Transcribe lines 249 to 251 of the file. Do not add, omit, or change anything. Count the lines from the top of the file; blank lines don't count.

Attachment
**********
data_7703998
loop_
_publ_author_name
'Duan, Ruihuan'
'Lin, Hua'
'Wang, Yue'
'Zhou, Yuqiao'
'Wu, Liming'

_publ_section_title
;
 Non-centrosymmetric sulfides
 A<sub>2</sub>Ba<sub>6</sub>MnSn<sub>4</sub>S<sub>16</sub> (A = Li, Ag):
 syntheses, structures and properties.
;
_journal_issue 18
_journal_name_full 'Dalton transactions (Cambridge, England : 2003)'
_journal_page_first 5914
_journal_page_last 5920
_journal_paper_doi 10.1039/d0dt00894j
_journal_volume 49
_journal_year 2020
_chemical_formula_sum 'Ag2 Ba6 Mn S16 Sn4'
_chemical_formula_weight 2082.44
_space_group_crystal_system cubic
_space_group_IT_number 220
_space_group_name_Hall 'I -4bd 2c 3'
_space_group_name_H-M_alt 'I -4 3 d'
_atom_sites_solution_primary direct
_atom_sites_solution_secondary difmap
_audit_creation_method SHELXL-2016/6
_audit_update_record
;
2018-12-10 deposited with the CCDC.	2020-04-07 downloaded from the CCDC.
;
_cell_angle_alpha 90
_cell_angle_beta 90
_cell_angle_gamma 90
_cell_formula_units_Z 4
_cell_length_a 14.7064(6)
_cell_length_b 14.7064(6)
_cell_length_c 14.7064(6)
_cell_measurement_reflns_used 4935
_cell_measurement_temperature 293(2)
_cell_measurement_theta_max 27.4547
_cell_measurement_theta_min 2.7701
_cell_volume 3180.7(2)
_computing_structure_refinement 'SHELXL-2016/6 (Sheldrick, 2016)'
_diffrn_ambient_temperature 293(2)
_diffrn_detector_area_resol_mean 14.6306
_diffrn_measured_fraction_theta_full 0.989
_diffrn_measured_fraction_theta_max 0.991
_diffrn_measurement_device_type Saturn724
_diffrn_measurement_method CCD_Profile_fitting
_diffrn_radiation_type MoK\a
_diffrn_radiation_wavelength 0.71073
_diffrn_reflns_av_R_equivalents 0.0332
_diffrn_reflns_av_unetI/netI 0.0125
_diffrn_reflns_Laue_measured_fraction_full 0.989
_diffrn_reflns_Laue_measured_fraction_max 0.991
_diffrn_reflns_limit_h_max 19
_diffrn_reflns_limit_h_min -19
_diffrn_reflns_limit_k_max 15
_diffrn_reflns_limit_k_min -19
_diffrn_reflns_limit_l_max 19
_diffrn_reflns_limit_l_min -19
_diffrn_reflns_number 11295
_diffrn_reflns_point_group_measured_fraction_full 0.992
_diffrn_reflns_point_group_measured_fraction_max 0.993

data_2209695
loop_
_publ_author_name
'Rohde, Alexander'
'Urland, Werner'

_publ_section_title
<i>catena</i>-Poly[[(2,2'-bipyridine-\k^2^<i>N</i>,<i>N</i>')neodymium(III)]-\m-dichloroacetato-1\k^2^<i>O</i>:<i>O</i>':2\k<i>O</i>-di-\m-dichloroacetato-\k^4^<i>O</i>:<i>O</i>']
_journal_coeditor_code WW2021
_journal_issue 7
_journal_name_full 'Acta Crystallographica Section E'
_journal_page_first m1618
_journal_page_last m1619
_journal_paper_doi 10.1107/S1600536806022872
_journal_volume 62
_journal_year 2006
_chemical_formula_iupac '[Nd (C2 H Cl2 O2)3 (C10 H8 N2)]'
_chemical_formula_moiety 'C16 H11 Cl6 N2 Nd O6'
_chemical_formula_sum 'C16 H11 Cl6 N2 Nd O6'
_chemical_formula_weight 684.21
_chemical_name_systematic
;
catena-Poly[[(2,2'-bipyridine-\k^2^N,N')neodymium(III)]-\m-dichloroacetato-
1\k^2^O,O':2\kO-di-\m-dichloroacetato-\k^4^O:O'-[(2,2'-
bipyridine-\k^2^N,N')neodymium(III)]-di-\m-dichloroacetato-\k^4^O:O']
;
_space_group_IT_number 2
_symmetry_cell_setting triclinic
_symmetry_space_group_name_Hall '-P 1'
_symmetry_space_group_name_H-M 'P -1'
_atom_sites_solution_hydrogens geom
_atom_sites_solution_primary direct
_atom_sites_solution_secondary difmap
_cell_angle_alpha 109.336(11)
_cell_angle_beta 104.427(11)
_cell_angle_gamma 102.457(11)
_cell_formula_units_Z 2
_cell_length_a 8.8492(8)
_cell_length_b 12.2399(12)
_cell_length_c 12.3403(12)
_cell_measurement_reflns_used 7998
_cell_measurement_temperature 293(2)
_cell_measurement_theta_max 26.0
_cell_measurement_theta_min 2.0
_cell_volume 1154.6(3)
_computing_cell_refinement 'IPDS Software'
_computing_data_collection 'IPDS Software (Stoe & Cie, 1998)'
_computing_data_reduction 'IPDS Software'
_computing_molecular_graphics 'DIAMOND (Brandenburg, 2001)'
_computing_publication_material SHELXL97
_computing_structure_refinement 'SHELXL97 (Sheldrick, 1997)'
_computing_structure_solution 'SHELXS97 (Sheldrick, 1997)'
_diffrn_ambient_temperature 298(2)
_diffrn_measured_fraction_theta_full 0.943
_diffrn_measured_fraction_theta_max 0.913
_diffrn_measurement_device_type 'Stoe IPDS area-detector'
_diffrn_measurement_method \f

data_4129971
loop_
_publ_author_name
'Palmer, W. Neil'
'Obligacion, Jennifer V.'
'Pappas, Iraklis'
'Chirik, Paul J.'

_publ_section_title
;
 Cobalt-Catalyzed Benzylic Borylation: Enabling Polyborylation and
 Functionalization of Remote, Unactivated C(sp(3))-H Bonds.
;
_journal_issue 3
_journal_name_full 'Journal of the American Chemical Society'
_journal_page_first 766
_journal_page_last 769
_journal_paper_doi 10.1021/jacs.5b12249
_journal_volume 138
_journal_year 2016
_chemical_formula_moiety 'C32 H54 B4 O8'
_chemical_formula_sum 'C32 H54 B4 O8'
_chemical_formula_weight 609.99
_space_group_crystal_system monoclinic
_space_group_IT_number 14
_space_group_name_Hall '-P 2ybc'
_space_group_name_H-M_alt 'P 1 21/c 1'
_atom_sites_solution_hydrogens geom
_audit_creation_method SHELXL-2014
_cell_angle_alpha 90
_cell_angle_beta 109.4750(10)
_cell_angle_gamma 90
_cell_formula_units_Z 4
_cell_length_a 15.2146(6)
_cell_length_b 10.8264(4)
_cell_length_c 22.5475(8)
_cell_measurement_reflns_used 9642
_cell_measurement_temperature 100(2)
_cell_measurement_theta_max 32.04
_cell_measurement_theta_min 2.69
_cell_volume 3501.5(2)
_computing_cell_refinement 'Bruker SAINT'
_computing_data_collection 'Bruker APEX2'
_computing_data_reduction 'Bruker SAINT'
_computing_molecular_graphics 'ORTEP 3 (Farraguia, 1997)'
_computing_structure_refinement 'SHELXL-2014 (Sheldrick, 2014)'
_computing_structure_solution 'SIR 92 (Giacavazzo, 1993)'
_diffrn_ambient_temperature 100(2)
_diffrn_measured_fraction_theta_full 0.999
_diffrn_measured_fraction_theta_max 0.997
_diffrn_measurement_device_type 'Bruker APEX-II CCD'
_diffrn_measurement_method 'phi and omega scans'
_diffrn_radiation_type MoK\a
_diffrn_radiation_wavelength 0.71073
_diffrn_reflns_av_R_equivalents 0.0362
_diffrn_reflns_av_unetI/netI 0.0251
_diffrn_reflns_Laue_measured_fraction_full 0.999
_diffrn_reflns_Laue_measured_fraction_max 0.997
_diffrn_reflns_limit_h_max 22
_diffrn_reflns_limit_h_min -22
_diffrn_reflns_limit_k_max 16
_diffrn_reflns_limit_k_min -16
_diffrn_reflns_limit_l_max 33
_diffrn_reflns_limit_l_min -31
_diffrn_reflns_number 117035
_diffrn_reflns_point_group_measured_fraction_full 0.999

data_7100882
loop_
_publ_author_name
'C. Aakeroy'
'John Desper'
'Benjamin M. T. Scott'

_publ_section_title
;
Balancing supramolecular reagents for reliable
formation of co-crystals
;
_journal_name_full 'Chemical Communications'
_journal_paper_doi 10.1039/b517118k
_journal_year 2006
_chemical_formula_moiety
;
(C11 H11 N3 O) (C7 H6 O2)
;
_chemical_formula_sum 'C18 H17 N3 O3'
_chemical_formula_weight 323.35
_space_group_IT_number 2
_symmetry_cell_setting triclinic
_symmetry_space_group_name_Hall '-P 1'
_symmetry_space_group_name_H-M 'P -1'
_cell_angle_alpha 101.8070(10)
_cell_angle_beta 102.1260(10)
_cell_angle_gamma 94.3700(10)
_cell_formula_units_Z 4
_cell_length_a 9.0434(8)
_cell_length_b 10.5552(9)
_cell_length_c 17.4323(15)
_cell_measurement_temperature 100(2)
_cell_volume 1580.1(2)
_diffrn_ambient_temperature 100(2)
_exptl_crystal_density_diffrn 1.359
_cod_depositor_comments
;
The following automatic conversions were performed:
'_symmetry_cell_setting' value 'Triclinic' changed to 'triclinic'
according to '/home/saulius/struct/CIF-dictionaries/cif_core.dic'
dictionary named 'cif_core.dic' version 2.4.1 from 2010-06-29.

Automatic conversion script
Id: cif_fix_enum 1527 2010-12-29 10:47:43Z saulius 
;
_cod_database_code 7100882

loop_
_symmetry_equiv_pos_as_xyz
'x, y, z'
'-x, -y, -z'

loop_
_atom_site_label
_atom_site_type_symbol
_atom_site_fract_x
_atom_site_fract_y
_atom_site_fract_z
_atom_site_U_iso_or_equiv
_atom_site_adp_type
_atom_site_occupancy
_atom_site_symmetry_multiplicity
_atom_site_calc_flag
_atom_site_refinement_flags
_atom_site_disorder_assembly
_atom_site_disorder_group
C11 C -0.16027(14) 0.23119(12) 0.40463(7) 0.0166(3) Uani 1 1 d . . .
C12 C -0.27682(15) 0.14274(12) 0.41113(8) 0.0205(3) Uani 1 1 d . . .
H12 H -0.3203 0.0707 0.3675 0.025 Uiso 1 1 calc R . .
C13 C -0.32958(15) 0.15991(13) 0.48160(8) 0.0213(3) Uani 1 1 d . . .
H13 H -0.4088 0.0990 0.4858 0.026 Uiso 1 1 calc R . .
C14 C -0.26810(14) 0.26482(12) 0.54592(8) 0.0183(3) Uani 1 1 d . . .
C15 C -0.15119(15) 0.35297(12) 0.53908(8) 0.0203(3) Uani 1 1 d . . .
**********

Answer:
_atom_site_calc_flag
_atom_site_refinement_flags
_atom_site_disorder_assembly